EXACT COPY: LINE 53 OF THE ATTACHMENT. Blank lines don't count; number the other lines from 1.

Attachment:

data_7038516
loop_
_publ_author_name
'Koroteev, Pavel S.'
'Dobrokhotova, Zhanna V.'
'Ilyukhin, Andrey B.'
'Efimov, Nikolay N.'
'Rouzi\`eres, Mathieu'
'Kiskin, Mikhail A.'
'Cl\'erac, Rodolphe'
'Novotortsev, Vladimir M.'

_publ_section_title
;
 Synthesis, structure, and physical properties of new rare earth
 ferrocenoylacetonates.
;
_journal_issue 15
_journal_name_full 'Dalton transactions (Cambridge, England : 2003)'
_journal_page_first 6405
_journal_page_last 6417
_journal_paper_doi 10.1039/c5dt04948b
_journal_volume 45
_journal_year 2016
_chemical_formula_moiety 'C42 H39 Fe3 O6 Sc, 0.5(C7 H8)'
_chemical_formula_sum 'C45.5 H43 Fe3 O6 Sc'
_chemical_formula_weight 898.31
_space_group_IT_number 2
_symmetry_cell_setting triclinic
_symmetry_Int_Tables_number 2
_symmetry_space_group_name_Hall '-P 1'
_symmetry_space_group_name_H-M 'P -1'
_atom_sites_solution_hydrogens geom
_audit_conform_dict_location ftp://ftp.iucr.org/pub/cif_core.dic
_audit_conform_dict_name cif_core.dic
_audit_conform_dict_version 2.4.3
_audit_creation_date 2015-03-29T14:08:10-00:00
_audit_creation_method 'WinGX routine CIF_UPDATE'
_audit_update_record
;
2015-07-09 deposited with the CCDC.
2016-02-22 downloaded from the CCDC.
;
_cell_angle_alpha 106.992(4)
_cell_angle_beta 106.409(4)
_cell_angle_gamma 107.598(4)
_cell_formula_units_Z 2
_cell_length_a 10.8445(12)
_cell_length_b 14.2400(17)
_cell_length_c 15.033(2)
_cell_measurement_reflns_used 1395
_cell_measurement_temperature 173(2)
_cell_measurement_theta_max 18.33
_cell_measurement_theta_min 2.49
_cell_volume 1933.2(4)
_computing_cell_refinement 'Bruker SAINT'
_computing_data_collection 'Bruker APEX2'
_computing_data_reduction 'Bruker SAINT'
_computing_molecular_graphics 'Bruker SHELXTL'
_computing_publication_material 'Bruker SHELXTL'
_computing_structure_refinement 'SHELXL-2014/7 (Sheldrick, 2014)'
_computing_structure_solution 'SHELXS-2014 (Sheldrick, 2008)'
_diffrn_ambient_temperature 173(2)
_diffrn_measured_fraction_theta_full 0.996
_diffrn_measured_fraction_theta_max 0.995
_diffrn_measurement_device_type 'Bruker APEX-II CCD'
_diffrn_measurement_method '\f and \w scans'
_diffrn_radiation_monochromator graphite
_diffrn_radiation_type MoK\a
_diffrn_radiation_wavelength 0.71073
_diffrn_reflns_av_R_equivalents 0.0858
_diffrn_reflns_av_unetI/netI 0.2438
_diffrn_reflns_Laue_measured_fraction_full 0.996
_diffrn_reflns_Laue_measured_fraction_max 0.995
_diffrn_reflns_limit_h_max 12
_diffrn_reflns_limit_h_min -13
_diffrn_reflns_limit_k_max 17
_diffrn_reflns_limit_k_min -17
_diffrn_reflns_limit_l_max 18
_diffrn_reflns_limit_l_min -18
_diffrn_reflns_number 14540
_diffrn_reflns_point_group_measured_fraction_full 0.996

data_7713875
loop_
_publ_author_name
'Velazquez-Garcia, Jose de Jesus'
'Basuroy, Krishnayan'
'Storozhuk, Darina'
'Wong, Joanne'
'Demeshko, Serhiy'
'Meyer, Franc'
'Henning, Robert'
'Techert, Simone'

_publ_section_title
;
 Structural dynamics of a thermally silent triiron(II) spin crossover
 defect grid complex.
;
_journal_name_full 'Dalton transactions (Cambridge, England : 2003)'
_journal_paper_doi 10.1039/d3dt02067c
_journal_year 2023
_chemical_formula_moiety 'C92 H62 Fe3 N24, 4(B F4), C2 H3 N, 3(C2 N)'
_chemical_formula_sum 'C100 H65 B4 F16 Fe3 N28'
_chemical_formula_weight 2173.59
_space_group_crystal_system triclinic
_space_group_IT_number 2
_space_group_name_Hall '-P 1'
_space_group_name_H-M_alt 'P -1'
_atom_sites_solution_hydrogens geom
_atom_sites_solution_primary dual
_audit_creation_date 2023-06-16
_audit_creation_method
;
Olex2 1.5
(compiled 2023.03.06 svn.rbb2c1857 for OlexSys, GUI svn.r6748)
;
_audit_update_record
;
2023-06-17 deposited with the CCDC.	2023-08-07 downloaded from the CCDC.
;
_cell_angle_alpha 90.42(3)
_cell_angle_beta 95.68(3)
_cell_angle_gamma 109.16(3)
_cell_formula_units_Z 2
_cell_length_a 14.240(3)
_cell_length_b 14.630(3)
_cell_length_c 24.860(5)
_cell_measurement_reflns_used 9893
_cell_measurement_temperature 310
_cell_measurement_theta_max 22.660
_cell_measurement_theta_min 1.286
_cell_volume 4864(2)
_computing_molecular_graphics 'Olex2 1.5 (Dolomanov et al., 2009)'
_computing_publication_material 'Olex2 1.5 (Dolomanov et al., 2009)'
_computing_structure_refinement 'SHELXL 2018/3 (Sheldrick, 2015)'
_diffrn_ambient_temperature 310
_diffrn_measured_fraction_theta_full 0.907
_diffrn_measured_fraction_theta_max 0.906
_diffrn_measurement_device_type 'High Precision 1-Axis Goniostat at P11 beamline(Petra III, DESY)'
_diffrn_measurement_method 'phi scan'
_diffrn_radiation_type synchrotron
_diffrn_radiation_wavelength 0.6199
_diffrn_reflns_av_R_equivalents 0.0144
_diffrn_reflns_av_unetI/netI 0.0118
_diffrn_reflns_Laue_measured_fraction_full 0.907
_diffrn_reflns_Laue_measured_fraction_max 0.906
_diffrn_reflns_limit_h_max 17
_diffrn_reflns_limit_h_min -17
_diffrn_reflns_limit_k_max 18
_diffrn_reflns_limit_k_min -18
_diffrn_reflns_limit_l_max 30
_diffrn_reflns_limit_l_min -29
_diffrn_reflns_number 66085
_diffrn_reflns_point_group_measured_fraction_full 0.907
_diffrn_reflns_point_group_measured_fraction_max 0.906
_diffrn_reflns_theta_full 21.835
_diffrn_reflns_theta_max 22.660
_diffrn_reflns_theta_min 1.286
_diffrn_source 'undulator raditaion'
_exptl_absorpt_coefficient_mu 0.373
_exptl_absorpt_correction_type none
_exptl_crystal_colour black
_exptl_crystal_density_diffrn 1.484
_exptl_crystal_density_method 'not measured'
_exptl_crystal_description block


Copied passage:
_cell_measurement_theta_min 2.49